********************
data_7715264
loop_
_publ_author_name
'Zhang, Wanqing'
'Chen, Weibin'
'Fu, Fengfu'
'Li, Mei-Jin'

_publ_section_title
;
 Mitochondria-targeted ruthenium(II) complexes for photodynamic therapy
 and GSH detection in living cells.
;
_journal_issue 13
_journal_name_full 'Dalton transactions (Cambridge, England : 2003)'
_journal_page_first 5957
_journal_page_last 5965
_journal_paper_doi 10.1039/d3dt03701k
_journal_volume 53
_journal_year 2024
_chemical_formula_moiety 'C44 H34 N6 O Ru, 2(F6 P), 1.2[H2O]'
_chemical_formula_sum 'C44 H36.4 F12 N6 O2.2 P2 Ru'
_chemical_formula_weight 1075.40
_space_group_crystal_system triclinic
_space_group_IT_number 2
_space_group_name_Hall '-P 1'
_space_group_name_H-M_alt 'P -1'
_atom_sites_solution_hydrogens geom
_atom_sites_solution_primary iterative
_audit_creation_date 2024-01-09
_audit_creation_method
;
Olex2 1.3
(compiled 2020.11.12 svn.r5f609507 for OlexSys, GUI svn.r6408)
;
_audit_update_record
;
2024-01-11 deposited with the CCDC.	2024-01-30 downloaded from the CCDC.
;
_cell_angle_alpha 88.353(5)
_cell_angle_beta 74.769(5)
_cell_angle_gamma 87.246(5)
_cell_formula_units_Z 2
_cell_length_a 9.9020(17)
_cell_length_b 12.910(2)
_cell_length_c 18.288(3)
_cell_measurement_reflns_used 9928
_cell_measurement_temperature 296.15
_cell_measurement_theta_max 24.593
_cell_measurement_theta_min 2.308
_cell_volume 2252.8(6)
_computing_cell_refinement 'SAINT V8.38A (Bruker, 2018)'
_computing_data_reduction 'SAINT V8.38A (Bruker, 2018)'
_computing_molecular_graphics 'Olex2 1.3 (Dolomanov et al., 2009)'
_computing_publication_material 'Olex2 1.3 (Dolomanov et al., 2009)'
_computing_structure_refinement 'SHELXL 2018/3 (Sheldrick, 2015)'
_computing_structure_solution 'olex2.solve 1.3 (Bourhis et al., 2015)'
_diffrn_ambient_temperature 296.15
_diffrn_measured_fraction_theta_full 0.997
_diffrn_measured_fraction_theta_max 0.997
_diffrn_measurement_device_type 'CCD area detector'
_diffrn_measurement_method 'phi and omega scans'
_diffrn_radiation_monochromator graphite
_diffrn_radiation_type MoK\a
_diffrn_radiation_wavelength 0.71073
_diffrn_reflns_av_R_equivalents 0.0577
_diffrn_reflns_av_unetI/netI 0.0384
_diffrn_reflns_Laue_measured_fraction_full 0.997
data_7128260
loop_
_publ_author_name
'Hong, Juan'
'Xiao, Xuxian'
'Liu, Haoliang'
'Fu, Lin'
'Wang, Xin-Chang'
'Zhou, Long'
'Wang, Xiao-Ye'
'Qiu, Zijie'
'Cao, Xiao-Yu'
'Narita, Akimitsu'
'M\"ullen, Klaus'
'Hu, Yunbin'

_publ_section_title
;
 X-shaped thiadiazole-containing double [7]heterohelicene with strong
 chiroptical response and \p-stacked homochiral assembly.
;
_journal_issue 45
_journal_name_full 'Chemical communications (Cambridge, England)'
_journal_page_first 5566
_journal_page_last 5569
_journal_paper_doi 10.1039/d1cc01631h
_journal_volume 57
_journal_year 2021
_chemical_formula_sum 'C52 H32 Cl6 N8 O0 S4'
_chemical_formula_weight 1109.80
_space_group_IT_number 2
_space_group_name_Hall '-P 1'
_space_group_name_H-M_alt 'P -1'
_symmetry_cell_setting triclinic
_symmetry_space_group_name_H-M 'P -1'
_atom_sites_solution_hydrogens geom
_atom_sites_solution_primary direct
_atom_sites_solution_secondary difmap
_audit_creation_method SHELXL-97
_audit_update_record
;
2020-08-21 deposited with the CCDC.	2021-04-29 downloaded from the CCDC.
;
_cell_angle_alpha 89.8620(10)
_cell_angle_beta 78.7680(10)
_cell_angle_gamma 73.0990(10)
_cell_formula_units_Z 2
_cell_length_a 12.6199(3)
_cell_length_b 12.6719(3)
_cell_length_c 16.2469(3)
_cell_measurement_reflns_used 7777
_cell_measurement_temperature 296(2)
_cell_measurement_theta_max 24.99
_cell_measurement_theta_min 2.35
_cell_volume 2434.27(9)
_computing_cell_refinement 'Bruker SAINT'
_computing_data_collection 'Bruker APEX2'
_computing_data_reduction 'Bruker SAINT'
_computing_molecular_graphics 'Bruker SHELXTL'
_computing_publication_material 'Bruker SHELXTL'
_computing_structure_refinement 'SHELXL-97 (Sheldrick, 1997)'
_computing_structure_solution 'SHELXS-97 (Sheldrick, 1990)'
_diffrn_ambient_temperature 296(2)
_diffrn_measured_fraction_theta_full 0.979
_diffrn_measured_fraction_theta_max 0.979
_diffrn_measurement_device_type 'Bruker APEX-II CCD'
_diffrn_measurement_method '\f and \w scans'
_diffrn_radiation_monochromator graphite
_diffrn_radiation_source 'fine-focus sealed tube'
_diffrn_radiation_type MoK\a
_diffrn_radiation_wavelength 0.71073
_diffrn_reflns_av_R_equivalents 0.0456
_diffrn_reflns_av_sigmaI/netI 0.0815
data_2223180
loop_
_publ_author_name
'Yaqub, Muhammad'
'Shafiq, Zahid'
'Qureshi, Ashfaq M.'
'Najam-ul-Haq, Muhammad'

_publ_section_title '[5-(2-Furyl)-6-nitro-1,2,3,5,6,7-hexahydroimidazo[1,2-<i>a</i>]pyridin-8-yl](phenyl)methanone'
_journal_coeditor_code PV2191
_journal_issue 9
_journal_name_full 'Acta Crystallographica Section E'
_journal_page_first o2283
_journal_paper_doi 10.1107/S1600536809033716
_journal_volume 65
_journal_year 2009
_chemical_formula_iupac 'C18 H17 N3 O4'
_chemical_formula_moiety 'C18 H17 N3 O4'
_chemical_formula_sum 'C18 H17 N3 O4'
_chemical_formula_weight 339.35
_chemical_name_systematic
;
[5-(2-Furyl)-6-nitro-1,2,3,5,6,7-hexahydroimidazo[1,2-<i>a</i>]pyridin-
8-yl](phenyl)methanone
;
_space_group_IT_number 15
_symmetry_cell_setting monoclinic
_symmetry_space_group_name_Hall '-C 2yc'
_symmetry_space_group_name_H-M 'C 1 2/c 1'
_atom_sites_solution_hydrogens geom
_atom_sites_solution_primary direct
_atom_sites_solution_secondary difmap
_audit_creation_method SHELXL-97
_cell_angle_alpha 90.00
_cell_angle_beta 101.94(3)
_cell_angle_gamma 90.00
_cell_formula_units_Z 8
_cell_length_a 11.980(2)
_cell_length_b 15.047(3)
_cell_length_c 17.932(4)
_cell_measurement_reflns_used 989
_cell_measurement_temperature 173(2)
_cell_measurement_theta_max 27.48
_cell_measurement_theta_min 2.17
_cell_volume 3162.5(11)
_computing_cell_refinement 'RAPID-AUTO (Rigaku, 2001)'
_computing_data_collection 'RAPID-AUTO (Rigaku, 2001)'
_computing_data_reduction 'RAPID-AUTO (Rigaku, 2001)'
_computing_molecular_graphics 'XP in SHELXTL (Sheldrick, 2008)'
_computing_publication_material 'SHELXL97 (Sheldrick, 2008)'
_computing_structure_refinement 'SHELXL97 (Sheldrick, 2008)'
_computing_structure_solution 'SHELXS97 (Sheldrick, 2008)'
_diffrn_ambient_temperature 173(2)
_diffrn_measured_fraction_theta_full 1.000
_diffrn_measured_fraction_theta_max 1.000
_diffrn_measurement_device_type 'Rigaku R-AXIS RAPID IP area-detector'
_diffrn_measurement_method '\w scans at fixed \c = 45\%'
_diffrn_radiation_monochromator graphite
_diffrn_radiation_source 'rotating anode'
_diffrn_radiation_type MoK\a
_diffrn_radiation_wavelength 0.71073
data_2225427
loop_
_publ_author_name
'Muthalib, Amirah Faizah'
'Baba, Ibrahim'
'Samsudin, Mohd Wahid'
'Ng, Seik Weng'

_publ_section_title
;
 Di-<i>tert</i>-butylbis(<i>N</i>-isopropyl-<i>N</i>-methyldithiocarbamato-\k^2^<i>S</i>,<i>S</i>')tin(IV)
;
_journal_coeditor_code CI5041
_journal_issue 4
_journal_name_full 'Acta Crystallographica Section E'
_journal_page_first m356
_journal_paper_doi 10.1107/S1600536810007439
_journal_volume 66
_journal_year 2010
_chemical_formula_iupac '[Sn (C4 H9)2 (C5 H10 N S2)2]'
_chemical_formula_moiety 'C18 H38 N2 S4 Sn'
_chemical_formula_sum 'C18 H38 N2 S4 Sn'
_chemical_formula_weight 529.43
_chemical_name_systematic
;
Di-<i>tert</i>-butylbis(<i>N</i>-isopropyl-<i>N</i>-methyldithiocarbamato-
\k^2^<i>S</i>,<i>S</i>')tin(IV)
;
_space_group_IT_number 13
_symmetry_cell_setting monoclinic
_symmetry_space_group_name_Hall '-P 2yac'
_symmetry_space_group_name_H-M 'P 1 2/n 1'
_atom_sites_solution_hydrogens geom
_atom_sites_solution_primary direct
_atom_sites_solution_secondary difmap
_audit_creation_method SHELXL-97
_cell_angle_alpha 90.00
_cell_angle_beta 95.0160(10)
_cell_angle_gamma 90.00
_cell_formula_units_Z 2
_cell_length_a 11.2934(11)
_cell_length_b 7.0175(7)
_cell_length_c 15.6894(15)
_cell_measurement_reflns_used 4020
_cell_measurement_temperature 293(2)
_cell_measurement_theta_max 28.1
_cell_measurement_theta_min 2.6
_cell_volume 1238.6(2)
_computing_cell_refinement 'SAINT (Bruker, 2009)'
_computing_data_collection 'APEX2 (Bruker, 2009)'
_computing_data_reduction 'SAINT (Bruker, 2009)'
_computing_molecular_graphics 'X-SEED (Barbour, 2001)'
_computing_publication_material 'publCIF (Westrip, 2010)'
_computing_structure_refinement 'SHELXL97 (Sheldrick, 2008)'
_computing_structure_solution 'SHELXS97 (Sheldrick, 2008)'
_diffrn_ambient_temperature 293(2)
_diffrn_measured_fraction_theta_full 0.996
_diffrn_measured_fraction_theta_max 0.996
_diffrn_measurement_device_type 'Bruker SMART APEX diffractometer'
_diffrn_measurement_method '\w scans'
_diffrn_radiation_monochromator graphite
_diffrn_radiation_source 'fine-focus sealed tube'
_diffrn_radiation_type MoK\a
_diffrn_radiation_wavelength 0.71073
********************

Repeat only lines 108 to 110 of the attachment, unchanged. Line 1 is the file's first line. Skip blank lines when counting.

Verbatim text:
2020-08-21 deposited with the CCDC.	2021-04-29 downloaded from the CCDC.
;
_cell_angle_alpha 89.8620(10)